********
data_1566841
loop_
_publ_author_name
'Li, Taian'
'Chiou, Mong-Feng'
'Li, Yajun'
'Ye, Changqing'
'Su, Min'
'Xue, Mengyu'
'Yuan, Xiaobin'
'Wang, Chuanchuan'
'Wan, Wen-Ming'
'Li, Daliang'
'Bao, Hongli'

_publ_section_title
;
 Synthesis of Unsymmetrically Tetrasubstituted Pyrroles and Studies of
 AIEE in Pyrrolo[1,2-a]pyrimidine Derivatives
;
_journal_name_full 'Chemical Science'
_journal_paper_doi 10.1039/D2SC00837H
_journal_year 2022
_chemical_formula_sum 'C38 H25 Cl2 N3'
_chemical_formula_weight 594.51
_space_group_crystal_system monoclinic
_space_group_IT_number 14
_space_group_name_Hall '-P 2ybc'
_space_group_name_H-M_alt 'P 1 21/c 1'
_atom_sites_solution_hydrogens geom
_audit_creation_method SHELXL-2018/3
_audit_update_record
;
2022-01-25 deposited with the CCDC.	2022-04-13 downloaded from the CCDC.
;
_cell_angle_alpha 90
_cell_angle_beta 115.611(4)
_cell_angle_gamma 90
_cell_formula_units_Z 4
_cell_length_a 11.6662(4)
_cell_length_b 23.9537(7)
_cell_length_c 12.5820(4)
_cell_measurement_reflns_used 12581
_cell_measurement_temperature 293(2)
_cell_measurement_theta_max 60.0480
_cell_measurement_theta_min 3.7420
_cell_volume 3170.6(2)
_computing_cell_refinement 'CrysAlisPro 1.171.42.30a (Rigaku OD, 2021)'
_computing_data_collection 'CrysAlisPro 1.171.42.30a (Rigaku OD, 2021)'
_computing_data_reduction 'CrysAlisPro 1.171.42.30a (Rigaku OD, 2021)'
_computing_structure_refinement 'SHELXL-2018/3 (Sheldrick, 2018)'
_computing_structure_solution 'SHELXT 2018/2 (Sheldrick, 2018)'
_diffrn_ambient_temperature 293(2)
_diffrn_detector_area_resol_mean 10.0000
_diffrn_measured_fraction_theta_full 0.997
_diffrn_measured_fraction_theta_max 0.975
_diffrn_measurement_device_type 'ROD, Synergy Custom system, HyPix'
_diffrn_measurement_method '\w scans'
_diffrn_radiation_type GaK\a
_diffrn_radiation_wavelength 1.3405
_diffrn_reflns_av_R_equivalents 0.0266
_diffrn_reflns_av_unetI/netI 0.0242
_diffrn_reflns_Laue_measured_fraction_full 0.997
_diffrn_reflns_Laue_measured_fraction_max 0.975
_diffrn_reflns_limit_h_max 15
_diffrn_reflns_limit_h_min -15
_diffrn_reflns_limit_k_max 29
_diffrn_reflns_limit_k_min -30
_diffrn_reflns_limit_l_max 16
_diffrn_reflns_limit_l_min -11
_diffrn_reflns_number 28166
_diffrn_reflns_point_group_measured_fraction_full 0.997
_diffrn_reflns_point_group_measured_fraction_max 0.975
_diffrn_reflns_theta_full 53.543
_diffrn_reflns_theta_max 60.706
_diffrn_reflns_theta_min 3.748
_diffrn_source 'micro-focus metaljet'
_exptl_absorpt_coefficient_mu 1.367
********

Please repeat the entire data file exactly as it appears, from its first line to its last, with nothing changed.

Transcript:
data_1566841
loop_
_publ_author_name
'Li, Taian'
'Chiou, Mong-Feng'
'Li, Yajun'
'Ye, Changqing'
'Su, Min'
'Xue, Mengyu'
'Yuan, Xiaobin'
'Wang, Chuanchuan'
'Wan, Wen-Ming'
'Li, Daliang'
'Bao, Hongli'

_publ_section_title
;
 Synthesis of Unsymmetrically Tetrasubstituted Pyrroles and Studies of
 AIEE in Pyrrolo[1,2-a]pyrimidine Derivatives
;
_journal_name_full 'Chemical Science'
_journal_paper_doi 10.1039/D2SC00837H
_journal_year 2022
_chemical_formula_sum 'C38 H25 Cl2 N3'
_chemical_formula_weight 594.51
_space_group_crystal_system monoclinic
_space_group_IT_number 14
_space_group_name_Hall '-P 2ybc'
_space_group_name_H-M_alt 'P 1 21/c 1'
_atom_sites_solution_hydrogens geom
_audit_creation_method SHELXL-2018/3
_audit_update_record
;
2022-01-25 deposited with the CCDC.	2022-04-13 downloaded from the CCDC.
;
_cell_angle_alpha 90
_cell_angle_beta 115.611(4)
_cell_angle_gamma 90
_cell_formula_units_Z 4
_cell_length_a 11.6662(4)
_cell_length_b 23.9537(7)
_cell_length_c 12.5820(4)
_cell_measurement_reflns_used 12581
_cell_measurement_temperature 293(2)
_cell_measurement_theta_max 60.0480
_cell_measurement_theta_min 3.7420
_cell_volume 3170.6(2)
_computing_cell_refinement 'CrysAlisPro 1.171.42.30a (Rigaku OD, 2021)'
_computing_data_collection 'CrysAlisPro 1.171.42.30a (Rigaku OD, 2021)'
_computing_data_reduction 'CrysAlisPro 1.171.42.30a (Rigaku OD, 2021)'
_computing_structure_refinement 'SHELXL-2018/3 (Sheldrick, 2018)'
_computing_structure_solution 'SHELXT 2018/2 (Sheldrick, 2018)'
_diffrn_ambient_temperature 293(2)
_diffrn_detector_area_resol_mean 10.0000
_diffrn_measured_fraction_theta_full 0.997
_diffrn_measured_fraction_theta_max 0.975
_diffrn_measurement_device_type 'ROD, Synergy Custom system, HyPix'
_diffrn_measurement_method '\w scans'
_diffrn_radiation_type GaK\a
_diffrn_radiation_wavelength 1.3405
_diffrn_reflns_av_R_equivalents 0.0266
_diffrn_reflns_av_unetI/netI 0.0242
_diffrn_reflns_Laue_measured_fraction_full 0.997
_diffrn_reflns_Laue_measured_fraction_max 0.975
_diffrn_reflns_limit_h_max 15
_diffrn_reflns_limit_h_min -15
_diffrn_reflns_limit_k_max 29
_diffrn_reflns_limit_k_min -30
_diffrn_reflns_limit_l_max 16
_diffrn_reflns_limit_l_min -11
_diffrn_reflns_number 28166
_diffrn_reflns_point_group_measured_fraction_full 0.997
_diffrn_reflns_point_group_measured_fraction_max 0.975
_diffrn_reflns_theta_full 53.543
_diffrn_reflns_theta_max 60.706
_diffrn_reflns_theta_min 3.748
_diffrn_source 'micro-focus metaljet'
_exptl_absorpt_coefficient_mu 1.367